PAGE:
Unions, Railroad Far Apart in Contract Proposals

As a presidential emergency begins to investigate the contract dispute between major U.S. railroads and their labor unions, it is finding the two sides are far apart  on wages and medical benefits.

The PEB began hearings on Sunday and the proposals they received from the two sides show a wide gulf between what unions want in wages and benefits and what the railroads are proposing to pay.

As reported by Trains magazine on its website, the unions want a 31.2 percent wage increase compounded over five years retroactive to Jan. 1, 2020.

The railroads have countered with a 17 percent compounded increase over the same term.

The Trains report cited a fact sheet released by Union Rail Unions, which represents the unions.

On a per year basis, the management offer calls for wage increases of 2 percent or 3 percent, except for a 6 percent increase in 2022.

The unions are seeking wage hikes of 6 percent in 2020 and 2021, 8 percent in 2022, and 4 percent in each of the final two years.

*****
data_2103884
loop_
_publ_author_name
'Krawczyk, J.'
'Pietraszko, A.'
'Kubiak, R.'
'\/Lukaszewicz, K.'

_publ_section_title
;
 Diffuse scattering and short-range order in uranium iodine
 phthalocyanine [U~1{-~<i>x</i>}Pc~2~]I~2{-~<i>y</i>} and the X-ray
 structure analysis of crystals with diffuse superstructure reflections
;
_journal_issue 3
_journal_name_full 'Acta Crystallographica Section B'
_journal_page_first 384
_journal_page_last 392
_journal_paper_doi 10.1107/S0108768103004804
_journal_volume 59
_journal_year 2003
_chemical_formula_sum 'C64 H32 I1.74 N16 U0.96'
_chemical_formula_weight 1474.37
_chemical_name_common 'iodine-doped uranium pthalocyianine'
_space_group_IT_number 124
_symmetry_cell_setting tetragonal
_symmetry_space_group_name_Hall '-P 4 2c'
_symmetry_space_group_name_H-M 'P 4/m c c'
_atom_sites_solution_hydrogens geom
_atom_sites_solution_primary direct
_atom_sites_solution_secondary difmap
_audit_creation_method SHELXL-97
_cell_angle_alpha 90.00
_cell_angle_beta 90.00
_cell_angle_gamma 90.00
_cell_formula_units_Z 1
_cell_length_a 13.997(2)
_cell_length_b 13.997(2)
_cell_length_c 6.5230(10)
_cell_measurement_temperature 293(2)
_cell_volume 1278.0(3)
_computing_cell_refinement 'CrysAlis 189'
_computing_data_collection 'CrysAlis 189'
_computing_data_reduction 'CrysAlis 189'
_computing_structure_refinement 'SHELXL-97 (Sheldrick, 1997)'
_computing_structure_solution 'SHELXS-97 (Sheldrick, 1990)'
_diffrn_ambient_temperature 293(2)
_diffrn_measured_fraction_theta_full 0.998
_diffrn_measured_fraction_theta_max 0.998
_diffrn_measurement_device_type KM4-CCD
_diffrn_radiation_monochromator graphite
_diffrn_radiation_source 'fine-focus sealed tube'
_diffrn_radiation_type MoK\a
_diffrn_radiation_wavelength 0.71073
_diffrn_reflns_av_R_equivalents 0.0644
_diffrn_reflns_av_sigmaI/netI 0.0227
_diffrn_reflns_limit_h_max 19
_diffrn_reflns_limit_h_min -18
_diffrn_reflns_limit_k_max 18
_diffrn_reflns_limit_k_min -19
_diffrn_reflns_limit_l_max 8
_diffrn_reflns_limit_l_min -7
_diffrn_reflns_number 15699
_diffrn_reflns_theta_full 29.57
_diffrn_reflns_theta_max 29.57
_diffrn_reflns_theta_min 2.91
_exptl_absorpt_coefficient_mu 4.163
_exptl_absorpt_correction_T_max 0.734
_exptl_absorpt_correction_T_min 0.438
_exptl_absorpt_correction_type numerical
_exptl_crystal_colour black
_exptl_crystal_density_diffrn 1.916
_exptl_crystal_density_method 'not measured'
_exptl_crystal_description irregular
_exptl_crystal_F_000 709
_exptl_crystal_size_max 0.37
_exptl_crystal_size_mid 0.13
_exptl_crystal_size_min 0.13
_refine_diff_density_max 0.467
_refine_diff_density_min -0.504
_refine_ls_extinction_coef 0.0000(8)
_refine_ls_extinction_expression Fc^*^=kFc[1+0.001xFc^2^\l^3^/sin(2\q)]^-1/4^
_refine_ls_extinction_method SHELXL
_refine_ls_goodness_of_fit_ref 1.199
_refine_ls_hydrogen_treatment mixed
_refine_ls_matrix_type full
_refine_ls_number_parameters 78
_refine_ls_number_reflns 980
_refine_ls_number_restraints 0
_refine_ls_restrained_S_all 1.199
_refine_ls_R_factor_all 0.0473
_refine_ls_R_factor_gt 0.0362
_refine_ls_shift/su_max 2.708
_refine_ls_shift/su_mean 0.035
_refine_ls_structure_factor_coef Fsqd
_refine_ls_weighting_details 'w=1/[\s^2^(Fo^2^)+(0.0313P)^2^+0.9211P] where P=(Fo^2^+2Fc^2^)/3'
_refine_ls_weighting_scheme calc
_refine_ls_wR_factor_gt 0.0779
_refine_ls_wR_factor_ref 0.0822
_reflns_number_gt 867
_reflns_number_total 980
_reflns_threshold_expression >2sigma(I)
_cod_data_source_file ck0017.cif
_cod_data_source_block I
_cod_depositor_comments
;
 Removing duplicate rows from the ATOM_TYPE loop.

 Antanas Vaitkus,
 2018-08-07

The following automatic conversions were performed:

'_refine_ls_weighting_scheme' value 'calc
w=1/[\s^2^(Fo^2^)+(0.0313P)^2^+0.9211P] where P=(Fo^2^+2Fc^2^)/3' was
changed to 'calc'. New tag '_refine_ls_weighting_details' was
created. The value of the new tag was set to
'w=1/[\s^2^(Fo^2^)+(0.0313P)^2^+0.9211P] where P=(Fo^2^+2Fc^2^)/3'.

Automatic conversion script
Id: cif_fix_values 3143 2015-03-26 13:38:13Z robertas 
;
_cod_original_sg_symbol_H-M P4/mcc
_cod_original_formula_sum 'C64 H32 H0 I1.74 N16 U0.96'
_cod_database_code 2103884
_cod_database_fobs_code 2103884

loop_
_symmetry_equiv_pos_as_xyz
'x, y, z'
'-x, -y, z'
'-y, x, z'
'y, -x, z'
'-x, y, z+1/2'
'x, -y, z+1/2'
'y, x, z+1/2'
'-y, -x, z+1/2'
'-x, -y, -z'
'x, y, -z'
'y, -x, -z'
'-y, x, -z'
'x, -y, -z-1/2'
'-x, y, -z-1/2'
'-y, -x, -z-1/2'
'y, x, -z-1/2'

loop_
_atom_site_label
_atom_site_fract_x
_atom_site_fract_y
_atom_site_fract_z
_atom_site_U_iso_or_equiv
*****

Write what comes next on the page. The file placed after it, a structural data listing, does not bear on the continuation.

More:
As for medical benefits, the unions want to maintain the status quo on the monthly worker contribution to healthcare, which is now $228.89.

Railroad management wants to increase the worker contribution to $321 while increasing the deductibles, coinsurance, and out-of-pocket maximums for individuals and families.

The PEB is expected to release its recommendations on or before Aug. 15.

The two sides can accept or reject those recommendations. If the latter occurs, neither side can engage in a strike or lockout for another 30 days.

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